Now that it’s finals week, this is a good time to write a few very overdue blogs and report on the activities that the chairs, deans and provost’s office have been working on this semester. Once a month we’ve met as a group to discuss curricular changes, graduation requirements and other academic matters. There has also been substantial activity in moving interdisciplinary project-based learning (IPBL) and innovation and entrepreneurship projects forward. In this post, I’ll discuss the initiatives in IPBL and innovation and entrepreneurship, and over the next week or so I’ll post some comments about the curricular and graduation requirement discussions.
By repurposing some funds in this year’s Provost’s budget, the Provost’s Office has been able to make limited funds available to promote interdisciplinary project-based learning. The IPBL activities on campus are being coordinated by Associate Provost Chuck Hotchkiss. To apply for funding, the best path to follow is to talk with Chuck about your project ideas and the reasons why additional funding is needed. Requests can be up to $5k or so. If it’s a really good idea and you convince Chuck and Chuck convinces me, it might be possible to obtain a bit more than that. One project that has been funded already is a program to combine computer science and mechanical engineering. Durga Suresh and Bob Lind have arranged for their classes to be scheduled at the same time so that the students from both classes can work together. They received funds to purchase some of the supplies needed to build prototypes.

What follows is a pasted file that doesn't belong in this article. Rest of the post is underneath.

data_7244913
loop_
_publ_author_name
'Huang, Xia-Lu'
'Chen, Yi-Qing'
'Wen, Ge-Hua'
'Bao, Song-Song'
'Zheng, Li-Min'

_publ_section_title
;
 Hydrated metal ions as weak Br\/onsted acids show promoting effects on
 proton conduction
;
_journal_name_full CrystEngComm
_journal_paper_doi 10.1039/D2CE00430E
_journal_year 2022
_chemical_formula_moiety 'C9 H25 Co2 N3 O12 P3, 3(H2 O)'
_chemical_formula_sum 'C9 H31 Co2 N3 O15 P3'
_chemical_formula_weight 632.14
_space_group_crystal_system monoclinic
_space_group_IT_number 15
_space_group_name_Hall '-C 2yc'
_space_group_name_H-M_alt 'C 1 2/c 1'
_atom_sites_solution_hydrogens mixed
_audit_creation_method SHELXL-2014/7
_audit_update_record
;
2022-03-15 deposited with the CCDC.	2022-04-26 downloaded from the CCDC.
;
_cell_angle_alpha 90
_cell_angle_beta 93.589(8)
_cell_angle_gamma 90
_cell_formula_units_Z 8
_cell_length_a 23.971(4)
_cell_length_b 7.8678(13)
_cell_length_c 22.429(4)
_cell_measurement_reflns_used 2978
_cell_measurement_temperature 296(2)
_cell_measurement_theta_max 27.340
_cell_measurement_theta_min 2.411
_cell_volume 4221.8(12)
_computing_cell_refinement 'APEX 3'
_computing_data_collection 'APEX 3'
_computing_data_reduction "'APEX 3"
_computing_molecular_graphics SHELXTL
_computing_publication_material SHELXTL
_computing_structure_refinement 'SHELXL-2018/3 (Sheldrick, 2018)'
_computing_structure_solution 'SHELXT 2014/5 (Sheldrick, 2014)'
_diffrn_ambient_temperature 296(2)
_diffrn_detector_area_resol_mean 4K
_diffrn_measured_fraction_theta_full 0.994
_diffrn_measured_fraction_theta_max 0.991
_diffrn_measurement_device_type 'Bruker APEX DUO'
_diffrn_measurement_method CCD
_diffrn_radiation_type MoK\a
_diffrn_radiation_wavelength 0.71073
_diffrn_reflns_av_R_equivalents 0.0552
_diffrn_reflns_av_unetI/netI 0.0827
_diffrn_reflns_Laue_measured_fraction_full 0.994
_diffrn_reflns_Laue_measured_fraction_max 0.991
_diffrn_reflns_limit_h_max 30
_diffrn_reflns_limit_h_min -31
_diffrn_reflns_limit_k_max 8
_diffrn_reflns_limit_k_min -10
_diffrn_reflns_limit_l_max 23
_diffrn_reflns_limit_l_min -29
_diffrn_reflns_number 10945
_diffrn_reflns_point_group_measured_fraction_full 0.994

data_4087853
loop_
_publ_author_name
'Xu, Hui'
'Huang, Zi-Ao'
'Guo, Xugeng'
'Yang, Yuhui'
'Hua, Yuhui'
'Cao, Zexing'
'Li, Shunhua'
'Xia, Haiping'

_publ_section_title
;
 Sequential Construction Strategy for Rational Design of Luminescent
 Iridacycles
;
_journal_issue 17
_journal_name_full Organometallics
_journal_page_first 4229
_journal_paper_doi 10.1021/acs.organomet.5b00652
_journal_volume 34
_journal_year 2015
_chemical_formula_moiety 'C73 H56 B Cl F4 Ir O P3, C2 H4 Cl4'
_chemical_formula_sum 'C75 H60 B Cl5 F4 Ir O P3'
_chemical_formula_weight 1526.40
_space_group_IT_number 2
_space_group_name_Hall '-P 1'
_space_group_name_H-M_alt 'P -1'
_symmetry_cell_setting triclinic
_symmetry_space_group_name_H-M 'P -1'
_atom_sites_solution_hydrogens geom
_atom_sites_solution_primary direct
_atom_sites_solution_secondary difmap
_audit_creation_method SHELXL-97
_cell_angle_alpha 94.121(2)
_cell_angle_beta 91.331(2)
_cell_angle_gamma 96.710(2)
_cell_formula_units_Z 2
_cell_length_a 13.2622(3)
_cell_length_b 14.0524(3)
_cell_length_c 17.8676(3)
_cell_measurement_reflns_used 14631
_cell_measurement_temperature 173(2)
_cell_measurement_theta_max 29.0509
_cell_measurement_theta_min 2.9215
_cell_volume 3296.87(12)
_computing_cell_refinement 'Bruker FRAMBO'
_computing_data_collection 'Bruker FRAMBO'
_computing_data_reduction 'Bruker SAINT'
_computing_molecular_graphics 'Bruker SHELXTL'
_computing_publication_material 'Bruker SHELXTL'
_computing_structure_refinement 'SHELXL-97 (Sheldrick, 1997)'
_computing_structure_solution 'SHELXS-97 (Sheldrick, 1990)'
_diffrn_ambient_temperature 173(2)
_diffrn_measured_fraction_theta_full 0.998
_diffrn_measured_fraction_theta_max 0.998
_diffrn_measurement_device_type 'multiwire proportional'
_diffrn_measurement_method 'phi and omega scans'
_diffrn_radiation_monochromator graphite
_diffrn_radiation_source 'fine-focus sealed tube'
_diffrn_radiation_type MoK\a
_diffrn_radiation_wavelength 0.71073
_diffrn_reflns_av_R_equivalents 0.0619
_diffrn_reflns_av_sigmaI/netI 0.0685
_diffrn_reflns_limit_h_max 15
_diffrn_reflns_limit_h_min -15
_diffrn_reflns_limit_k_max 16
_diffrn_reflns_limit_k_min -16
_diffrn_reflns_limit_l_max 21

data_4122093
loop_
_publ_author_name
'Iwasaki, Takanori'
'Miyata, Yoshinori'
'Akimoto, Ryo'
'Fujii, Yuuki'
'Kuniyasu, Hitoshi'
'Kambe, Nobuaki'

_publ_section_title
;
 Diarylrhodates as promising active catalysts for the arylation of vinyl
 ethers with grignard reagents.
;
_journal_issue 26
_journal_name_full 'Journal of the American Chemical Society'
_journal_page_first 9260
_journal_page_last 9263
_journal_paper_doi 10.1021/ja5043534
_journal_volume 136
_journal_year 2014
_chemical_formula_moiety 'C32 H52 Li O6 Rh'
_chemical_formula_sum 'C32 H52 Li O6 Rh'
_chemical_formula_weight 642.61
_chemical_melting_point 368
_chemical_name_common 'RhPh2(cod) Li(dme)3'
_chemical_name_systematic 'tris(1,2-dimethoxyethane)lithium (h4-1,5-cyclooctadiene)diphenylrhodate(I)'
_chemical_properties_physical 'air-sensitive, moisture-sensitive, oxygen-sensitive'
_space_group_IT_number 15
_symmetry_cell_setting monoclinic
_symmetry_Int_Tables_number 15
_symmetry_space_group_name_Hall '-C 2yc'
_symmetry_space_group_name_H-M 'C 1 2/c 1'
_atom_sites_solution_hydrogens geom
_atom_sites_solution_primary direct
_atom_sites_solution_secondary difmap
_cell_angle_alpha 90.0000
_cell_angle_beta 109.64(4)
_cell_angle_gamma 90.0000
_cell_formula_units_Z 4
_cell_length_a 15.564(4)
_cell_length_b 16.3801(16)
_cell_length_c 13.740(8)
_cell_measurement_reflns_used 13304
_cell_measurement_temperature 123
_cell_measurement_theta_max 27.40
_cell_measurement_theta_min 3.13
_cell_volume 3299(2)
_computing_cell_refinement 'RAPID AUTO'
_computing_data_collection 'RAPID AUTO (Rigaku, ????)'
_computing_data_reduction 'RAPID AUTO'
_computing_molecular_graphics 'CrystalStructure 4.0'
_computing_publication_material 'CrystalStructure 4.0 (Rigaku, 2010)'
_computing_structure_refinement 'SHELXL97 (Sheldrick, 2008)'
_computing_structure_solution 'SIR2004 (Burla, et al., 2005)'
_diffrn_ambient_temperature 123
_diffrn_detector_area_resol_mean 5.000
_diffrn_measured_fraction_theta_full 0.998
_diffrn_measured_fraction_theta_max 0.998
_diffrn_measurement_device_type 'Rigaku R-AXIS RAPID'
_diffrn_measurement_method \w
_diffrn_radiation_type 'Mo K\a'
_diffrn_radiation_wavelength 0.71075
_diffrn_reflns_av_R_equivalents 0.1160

To be eligible for funding, all three of the components of IPBL must be demonstrable. It must be interdisciplinary, that is, it must bring together at least two separate areas of study to work on a project at the same time. While it is easiest to see this occurring with students and faculty from two or more departments, it is possible that two faculty from the same department who approach a single problem from different directions could meet this criterion. It must be project-based. The students should learn by doing, not through traditional lecturing. A project should have a specific, measurable goal as its final result. The project should include measurable learning outcomes that demonstrate that the students have successfully added knowledge and skills.
A second IPBL initiative is the Accelerate Innovation and Entrepreneurship Challenge. This initiative is being led by Monique Fuchs and Fred Driscoll. We are challenging our students to assemble interdisciplinary teams to put their ideas into practice. Their plans will be judged by faculty, alumni and successful entrepreneurs, and the top-rated ones will receive funding to produce prototypes or proof-of-concept results. We should be able to fund one to three of the student projects. You may be familiar with similar programs in place at other schools, like the other Institute of Technology across the Charles River. Monique and Fred have spent a lot of time talking to lots of different people about how to set this program up for success. They’ve visited other schools, talked with successful entrepreneurs (both Wentworth alumni and others), students, faculty and businesses. They’ve indentified the good ideas and used them as the basis of the Accelerate Challenge. It should be an interesting summer for our students who become the first teams to be part of it. For more information, go to www.wit.edu/accelerate.
We’ve talked about IPBL for several years now. It’s time to move from discussion to doing. These two initiatives will be the first steps in what should be an exciting adventure for all of us. The solid boosters are lit and the main engines are burning. Hang on for the ride!
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